A week after Turkey withdrew its gas exploration ship Oruc Reis from the conflict zone with Greece in the Mediterranean, for reasons that Ankara said were for maintenance work, Turkish President Recep Tayyip Erdogan went on to contradict that Turkish vision, which until recently adhered to the escalatory line, to talk about giving more space for diplomacy in the eastern Mediterranean crisis.
In a tweet celebrated by the Anadolu Agency, Erdogan made it clear that his country intends to listen to every sincere invitation, to give diplomacy as much space as possible, and to solve problems in which everyone can be a winner through dialogue.
Because these statements came in the context of retreat, the Turkish president tried to save face by saying, “We will continue to defend every drop of water and inch of our country’s land until the end.”
These developments come in light of a European trend to impose sanctions on Turkey as a threat to EU member Greece.
Turkey is increasingly isolated in the eastern Mediterranean, as sanctions are there is the imposition of an embargo on Turkish ships and other assets used in exploration operations, especially a ban on the use of EU ports and equipment, while extensive sanctions await entire sectors of the Turkish economy.
For this reason, former Turkish Prime Minister Ahmet Davutoglu launched an attack on Erdogan’s policies, blaming him for what he considered Turkey’s isolation and its standing alone in the eastern Mediterranean.
Ignore and distrust
Despite Turkey’s announcement of abandoning the language of escalation and threat, voices from within the European Union are still talking about sanctions. The EU High Representative for Foreign and Security Policy said on Monday, September 21, that the upcoming ministerial meeting in Brussels will discuss the issue of sanctioning Turkey.
Meanwhile, Cypriot Foreign Minister Nikos Christodoulides called on the European Union to immediately impose sanctions on Turkey in order to confront its illegal actions in the eastern Mediterranean waters.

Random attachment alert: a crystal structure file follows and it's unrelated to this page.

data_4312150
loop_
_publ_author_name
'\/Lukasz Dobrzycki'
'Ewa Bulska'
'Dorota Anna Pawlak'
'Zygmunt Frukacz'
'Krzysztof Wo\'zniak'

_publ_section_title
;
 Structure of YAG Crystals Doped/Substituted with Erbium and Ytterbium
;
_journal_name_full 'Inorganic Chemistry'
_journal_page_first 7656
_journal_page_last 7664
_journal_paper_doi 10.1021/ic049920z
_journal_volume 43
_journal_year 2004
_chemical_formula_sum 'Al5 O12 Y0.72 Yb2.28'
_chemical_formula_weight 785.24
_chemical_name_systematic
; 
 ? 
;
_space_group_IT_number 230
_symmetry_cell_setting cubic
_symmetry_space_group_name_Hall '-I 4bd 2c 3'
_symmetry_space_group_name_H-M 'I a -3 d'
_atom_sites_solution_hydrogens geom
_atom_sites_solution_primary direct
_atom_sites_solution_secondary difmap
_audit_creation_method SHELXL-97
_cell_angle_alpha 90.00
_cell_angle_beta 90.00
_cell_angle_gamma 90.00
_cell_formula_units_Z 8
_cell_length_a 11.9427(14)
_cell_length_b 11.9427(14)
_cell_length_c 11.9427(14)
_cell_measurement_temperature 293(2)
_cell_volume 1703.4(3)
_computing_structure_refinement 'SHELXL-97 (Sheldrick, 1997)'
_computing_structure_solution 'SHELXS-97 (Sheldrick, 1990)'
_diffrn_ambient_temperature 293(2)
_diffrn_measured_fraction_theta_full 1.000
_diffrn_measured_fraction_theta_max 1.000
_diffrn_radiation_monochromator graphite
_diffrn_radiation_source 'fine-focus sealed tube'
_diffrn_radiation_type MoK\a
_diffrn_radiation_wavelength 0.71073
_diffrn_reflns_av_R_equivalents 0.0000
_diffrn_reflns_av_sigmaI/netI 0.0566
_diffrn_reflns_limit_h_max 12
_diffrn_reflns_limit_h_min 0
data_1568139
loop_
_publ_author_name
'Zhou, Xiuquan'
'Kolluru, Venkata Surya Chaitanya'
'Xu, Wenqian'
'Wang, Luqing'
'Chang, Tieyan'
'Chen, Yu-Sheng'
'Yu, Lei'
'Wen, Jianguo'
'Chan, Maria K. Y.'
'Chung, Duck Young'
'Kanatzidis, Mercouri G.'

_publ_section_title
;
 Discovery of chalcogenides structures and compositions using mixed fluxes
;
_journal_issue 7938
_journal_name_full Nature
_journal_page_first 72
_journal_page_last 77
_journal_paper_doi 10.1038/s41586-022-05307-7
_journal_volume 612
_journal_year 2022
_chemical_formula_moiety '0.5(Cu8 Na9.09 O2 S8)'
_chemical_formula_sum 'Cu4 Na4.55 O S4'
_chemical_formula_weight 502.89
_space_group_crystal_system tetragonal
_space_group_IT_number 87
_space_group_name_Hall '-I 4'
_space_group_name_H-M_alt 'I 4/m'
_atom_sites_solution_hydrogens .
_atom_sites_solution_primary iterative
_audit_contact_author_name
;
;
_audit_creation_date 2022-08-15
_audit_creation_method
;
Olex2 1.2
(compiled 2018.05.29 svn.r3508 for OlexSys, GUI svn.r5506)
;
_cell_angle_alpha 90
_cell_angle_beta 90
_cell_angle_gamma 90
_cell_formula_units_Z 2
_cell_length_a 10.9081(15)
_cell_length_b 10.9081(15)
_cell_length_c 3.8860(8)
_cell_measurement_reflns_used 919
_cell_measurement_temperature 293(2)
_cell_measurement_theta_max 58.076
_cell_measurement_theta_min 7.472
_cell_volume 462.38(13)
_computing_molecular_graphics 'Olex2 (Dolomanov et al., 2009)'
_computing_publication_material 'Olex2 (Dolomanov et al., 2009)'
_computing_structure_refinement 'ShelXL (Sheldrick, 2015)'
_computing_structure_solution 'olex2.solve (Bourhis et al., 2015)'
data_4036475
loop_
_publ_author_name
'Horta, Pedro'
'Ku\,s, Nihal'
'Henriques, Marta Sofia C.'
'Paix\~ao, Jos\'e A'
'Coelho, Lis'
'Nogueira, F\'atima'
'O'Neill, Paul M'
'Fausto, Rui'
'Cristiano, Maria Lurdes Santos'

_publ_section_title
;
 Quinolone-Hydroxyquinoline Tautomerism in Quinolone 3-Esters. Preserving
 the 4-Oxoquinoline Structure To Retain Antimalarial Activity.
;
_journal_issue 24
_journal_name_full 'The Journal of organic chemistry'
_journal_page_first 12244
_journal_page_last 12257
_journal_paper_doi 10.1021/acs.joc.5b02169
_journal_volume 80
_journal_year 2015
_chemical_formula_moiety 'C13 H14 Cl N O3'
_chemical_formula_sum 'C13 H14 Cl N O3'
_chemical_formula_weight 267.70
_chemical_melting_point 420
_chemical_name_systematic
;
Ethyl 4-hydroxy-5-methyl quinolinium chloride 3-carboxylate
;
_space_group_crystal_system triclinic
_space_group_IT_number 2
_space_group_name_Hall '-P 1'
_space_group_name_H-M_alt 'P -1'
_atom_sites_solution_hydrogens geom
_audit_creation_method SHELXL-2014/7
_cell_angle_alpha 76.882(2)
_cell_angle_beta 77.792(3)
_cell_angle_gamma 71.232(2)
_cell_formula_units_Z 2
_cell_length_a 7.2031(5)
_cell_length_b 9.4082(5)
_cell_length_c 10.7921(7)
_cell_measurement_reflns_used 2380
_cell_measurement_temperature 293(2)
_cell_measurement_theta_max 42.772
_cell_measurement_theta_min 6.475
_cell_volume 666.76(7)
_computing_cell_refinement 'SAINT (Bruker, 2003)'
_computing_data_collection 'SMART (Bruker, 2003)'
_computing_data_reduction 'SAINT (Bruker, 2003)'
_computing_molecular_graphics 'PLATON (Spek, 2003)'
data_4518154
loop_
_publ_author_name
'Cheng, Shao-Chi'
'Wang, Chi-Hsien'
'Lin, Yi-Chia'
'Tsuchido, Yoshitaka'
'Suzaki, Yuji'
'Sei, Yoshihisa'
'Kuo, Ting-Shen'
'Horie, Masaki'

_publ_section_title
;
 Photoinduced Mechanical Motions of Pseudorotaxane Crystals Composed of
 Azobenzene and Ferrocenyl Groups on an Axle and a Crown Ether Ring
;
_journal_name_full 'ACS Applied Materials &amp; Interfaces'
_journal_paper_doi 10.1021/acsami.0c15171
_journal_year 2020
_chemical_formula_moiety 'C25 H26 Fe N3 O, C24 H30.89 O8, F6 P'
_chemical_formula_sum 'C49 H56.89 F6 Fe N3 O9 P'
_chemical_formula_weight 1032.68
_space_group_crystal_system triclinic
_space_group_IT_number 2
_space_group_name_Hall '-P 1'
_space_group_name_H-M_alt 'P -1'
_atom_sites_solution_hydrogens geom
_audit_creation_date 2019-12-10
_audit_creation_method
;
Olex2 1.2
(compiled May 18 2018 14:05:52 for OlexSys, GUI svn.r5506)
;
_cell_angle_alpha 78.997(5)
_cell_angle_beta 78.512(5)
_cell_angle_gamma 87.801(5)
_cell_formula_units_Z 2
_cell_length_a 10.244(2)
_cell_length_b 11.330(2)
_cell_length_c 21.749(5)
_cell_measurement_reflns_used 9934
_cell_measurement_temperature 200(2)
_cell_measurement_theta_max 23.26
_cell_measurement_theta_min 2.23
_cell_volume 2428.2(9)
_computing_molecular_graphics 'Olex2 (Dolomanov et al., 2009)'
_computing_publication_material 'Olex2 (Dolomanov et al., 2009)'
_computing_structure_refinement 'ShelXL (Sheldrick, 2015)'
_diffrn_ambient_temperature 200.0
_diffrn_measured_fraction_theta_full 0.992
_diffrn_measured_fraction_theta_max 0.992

Christodoulides said in statements to Greek media that Turkey chose to escalate its efforts against his country by taking a decision to extend the work of the Yavuz exploration ship in the exclusive economic zone of Cyprus, adding Ankara had thus revealed its “true intentions”.
The foreign minister’s comments come less than a day after Cypriot Defense Minister Charalambos Petrides warned that the situation in the eastern Mediterranean causes concern in light of the continued Turkish provocations.
In a press statement, Petrides said that the European Union should send a “decisive message” to Turkey, affirming the unity of its position regarding its illegal activities in the eastern Mediterranean.
He affirmed that his country had recently received many letters of support for its position on the crisis, in light of measures Ankara is taking to explore for oil and gas in the eastern Mediterranean, the Cyprus News Agency (CNA) reported.
While the European Union’s response to Turkey’s calls so far can be described as overlooking, Egypt has treated them with mistrust.
Turkey had sent letters to Cairo more than once expressing its desire to open a new page after a break in relations that has lasted for seven years so far. However, the Egyptian Foreign Ministry responded in a statement that “Ankara’s approach lacks credibility.”